OldBoy: Collector's Edition (US - DVD R1)
Gabe had a whole lot of Oldboy to sit through, but it was worth the numb butt..
Are you sick of OldBoy yet, oh regular visitors to this very site? What's this, the forth review? I admit it may be a little too much. My opinion of the film hasn't changed, and I'm not going to waste everyone's time shovelling praise again. If you really want to read that, I'll direct you to my R1/R3 Comparison Review, where you can read me get all fan-boy on the picture.
I'm noticing that the hype may actually be hurting the film recently. All the positive talk has brought even those not usually interested in Korean drama around to seeing the film. A simple visit to a film or DVD Internet forum will reveal a 50/50 split on opinion of the film. Sometimes the naysayers are up in arms about the violence, emotional and physical. Others are unimpressed by the film's melodrama and theatrics. Some just called it pretentious, which frankly seems to be code for ‘I didn't get it’ these days. I cannot change anyone's mind on the matter, Lord knows I could probably count the films I've hated then loved on one hand, nor do I want to imply that anyone's opinion is any less valid than my own. I do, however, want to reiterate the function of the film's violence a little bit. Those looking to know if I liked the DVD's A/V and extras simply need to move on to the appropriate sections of the review.
OldBoy, and in turn the other two films of Park Chan-wook's Vengeance Trilogy ( Sympathy for Mr. Vengeance and Sympathy for Lady Vengeance), is a film about vengeance. Vengeance, despite what admittedly exciting theatrics of exploitation cinema may teach us, is a violent and ugly act. Violence is a necessity to the plot and theme of the film. Viewers objecting to the violence seem to be saying one of two things to me—either they misunderstood the themes of the film, or they only watch movies to be entertained. If they misunderstood the themes, I apologize on behalf of everyone who ever recommended the film with out thoroughly explaining its intentions. Those who watch movies only to be entertained, I'm not sure what to tell you.
I love a good revenge thriller. I love watching the good guy blast the bad guy (or kill him in some more gruesome way), and I recognize that this is base entertainment of my reptilian brain functions. There's nothing wrong with fantasy, and in turn, nothing wrong with wanting to be entertained. From a purely personal point of view, sometimes I like to be challenged, and sometimes find the best films are the ones that make me feel awful in the end. OldBoy isn't a fun movie in the end. It entertains from a visual standpoint, but die-hard fans of Charles Bronson and Steven Seagal may be disappointed in where this particular journey takes them (notice I said 'may be', I'm not speaking for everyone here, so please, no one mistake my meaning).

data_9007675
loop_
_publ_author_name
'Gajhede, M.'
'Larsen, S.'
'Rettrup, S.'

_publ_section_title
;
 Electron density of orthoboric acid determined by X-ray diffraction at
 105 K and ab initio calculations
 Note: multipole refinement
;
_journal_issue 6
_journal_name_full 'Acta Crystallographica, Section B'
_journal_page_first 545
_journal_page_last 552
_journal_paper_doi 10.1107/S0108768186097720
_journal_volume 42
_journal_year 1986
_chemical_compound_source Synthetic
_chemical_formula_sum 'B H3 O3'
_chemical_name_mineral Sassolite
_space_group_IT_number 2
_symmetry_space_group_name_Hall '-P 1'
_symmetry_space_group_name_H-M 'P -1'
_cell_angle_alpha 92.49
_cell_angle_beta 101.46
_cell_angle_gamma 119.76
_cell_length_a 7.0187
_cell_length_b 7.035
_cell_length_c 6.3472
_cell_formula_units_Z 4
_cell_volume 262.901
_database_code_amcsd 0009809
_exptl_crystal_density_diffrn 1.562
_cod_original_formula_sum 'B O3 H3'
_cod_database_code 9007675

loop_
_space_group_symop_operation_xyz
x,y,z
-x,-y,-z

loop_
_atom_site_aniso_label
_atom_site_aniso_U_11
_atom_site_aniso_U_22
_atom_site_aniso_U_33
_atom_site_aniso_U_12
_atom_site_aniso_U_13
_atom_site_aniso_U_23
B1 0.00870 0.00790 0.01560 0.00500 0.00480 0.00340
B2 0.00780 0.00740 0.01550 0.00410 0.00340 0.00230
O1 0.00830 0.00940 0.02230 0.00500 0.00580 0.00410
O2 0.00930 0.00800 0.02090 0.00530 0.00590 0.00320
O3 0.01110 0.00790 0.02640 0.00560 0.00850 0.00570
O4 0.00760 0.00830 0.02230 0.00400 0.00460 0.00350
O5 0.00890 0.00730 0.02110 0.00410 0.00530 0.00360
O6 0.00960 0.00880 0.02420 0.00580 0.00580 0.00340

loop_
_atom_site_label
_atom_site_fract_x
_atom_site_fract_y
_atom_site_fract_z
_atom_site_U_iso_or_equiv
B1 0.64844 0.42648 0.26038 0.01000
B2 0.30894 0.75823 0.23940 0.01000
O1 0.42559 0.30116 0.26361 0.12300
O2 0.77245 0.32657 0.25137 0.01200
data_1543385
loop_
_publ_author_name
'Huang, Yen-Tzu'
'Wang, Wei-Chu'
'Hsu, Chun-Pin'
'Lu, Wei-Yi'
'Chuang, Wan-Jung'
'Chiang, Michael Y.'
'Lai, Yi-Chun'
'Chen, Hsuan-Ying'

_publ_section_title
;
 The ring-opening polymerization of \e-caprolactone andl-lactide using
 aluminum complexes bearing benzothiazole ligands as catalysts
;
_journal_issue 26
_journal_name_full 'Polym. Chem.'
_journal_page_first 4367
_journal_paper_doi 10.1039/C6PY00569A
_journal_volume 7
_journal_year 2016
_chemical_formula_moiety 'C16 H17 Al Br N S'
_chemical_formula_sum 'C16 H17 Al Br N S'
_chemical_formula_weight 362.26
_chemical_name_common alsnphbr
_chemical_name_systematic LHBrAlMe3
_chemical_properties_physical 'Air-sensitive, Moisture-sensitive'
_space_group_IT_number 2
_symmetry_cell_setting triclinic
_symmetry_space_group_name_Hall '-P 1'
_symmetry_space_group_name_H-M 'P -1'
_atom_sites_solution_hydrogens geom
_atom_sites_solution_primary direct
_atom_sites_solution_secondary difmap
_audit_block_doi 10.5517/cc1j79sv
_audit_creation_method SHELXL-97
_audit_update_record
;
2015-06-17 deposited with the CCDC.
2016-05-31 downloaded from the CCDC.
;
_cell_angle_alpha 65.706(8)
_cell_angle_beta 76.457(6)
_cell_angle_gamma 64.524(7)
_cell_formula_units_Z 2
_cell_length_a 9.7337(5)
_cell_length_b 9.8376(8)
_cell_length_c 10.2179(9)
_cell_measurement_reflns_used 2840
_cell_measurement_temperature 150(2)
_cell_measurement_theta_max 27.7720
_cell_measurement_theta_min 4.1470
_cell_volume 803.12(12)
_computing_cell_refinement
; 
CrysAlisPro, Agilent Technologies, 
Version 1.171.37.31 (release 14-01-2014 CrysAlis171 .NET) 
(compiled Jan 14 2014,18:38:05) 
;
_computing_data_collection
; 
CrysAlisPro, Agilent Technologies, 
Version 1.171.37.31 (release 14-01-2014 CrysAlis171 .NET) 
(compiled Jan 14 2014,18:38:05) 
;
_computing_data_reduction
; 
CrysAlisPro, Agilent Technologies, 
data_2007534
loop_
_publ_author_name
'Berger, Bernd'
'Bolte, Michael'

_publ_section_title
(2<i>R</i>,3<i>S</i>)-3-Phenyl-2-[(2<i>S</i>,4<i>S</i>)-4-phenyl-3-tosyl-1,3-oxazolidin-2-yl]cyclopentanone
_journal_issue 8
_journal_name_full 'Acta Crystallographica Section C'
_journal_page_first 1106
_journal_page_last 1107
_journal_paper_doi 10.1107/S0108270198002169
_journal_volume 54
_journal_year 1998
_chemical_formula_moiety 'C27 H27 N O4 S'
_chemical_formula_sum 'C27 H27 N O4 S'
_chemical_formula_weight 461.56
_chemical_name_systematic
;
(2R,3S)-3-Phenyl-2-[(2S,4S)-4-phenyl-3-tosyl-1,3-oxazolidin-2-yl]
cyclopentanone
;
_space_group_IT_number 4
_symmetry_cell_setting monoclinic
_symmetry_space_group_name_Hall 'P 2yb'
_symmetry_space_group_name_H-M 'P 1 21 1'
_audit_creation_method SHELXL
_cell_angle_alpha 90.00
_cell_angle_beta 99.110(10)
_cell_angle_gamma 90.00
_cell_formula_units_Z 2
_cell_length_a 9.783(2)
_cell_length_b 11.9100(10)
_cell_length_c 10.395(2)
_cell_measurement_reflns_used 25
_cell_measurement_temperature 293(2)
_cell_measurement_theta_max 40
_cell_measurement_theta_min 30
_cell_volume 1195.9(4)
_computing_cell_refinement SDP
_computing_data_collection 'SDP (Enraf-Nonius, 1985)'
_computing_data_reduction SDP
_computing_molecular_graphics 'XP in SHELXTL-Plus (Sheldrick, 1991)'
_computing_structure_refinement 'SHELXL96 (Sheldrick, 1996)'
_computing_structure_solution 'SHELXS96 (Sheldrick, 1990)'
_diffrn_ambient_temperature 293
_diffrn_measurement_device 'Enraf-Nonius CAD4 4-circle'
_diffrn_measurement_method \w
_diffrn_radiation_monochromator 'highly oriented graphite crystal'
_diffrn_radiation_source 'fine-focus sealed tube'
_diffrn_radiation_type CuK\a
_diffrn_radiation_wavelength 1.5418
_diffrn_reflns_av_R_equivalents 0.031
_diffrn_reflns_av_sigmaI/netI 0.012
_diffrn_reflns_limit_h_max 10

I believe that modern filmgoers are desensitized and immune to acts of theatrical violence, especially those on a grander scale. Decades of watching Arnold Schwarzenegger mow down insurgence with giant bullet-pumpers, and alien species decimating entire populations with weapons of mass destruction have robbed violence of its threat. In the 1930s audiences were shocked senseless by the very idea of a murdered child. In 2005 a giant gorilla can kill a couple dozen innocent New Yorkers and only get a PG-13 rating.
The films that shock modern audiences are the ones that personalize their violence, and make it painful. To flabbergast a modern audience, one only needs to show them the truth. In OldBoy, Oh Dea-su removes a man's teeth with a claw hammer in close up, and though the actual extraction is left to the audience’s imagination, the man's screams and dropping teeth are chilling. Yes, it's violent, but is it really any more violent than watching Keanu Reaves machine-gun a lobby full of virtual cops, or Viggo Mortesson beheading a handful of orcs?
The thing that seems to really irk people isn't the physical violence, but the overwhelming emotional violence. I've actually had friends yell at me for suggesting the film simply because it's such a downer. Park can be accused of setting out to shock and disturb his audience, but I don't believe he does so without emotional intrigue and a solid story. A viewer’s personal opinion of the film may derive from his or her patients when it comes to shock value. Some people, rightfully, find shock value a cheap thrill. Again, I personally find value beyond the shock in OldBoy, but I can understand the criticism. If you don't like shock you should be well aware of that fact before seeing the film.
Other problems detractors may have with the film are harder to put into perspective and come down to basic taste in the end. I'd hate to think that either the enormous hype around the film (to which I am a guilty contributor), or the opinions of a large minority that object to the film's themes and violence would keep those who haven't seen the film away. Love it or hate it, OldBoy is the kind of film that inspires discussion, and with an open mind both sides of this coin may have something to teach each other. But enough of this, on to the special edition DVD.